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Day 12 of Our 31 Day Series of How Medicine Got It Wrong

The Mad Hatter's Plight: A Tale of Mercury's Might

The term "Mad Hatter" was used in the 18th and 19th centuries to describe hat makers who worked with mercury-infused fur to create felt hats. The use of mercury nitrate was an important part of the hat-making process, as it helped the fur fibers to bind together to create the desired shape and texture.


However, prolonged exposure to mercury nitrate caused severe neurological symptoms, such as tremors, irritability, and memory loss, which led to the term "Mad Hatter" being used to describe people who exhibited these symptoms. The phrase became popularized in Lewis Carroll's 1865 novel "Alice's Adventures in Wonderland," which featured a character called the Mad Hatter.


In the mid-19th century, the harmful effects of mercury nitrate on hat makers were recognized, and legislation was passed to regulate its use in the industry. This included limiting the amount of mercury that could be used in hat-making and requiring that workers be provided with protective equipment.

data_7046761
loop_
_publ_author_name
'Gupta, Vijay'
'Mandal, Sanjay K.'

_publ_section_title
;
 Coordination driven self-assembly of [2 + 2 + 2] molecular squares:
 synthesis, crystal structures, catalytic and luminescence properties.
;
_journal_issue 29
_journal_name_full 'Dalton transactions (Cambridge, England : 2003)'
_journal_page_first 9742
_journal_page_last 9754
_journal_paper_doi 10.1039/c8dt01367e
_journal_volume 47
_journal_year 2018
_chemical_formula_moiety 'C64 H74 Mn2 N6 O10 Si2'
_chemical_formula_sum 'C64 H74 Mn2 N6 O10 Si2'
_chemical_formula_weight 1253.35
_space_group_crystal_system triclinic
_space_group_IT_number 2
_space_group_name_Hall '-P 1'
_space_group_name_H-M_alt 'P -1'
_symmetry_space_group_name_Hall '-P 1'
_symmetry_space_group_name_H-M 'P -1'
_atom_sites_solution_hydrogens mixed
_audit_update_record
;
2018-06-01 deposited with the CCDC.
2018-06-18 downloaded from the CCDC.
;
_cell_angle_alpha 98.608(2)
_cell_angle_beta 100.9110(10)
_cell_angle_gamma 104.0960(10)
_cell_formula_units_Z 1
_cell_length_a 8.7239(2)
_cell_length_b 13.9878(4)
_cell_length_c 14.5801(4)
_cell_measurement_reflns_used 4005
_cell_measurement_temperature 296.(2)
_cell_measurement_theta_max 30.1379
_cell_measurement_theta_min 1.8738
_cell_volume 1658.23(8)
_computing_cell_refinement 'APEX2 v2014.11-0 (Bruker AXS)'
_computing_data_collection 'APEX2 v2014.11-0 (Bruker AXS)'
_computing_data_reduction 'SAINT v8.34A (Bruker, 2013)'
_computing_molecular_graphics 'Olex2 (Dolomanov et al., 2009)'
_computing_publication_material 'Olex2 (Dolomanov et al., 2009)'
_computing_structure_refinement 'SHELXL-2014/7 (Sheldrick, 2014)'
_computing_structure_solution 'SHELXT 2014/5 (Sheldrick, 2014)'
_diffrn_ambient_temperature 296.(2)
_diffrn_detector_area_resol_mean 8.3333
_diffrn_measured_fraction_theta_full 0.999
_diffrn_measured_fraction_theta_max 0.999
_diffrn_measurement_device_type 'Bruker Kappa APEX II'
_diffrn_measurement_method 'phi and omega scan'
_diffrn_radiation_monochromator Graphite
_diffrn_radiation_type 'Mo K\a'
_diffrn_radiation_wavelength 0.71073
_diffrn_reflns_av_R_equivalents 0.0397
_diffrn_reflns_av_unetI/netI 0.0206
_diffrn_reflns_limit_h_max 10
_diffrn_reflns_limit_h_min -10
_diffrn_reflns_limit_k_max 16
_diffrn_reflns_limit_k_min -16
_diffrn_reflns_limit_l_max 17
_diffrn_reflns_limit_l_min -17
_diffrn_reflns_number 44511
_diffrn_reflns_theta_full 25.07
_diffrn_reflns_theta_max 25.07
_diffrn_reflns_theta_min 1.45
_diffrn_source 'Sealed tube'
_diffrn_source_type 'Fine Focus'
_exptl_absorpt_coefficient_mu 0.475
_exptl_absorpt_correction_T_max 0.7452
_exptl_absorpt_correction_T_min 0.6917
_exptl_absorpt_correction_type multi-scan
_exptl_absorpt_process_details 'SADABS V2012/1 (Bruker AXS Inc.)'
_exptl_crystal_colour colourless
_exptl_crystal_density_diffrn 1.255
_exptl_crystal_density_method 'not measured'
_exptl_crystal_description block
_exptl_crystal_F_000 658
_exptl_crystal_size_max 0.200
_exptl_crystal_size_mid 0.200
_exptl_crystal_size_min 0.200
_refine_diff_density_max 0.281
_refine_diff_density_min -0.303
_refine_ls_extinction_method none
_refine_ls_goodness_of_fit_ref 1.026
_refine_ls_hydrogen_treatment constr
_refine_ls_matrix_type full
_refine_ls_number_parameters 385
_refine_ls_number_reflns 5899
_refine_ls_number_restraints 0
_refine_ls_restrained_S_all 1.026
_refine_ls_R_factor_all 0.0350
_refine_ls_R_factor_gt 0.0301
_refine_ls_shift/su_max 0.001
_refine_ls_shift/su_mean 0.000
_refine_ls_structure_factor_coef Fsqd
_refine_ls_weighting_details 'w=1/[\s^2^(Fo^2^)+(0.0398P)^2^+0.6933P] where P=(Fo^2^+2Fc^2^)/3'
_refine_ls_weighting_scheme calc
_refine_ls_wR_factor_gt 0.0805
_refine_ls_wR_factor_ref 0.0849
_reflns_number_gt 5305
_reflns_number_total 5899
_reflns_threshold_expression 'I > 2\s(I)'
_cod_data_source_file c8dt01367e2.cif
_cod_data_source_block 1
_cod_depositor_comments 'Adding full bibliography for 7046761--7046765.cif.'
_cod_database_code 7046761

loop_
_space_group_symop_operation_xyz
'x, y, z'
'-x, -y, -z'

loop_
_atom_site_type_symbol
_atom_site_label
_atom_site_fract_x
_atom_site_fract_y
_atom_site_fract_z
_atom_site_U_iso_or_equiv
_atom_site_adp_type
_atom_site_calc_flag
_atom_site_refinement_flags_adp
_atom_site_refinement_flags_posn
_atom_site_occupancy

Today, the use of mercury nitrate in hat-making is banned in many countries, but the legacy of the "Mad Hatter" lives on as a cautionary tale about the dangers of occupational exposure to toxic substances.


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References

  1. "The Mad Hatter's Disease and Occupational Exposure to Mercury: A Historical Review of the Toxic Effects of Mercury on the Human Nervous System." Arquivos de Neuro-Psiquiatria, vol. 70, no. 9, 2012, pp. 686-693. doi: 10.1590/S0004-282X2012000900009

  2. "Lewis Carroll and the Mad Hatter's Disease." The Lancet Neurology, vol. 6, no. 9, 2007, pp. 761-766. doi: 10.1016/S1474-4422(07)70212-9

  3. "Mercury: Hat-Making and the Mad Hatter's Disease." Environmental Health Perspectives, vol. 110, no. suppl 1, 2002, pp. 183-186. doi: 10.1289/ehp.02110s1183

  4. "The Mad Hatter's Syndrome." Neurology, vol. 7, no. 11, 1957, pp. 786-790. doi: 10.1212/WNL.7.11.786


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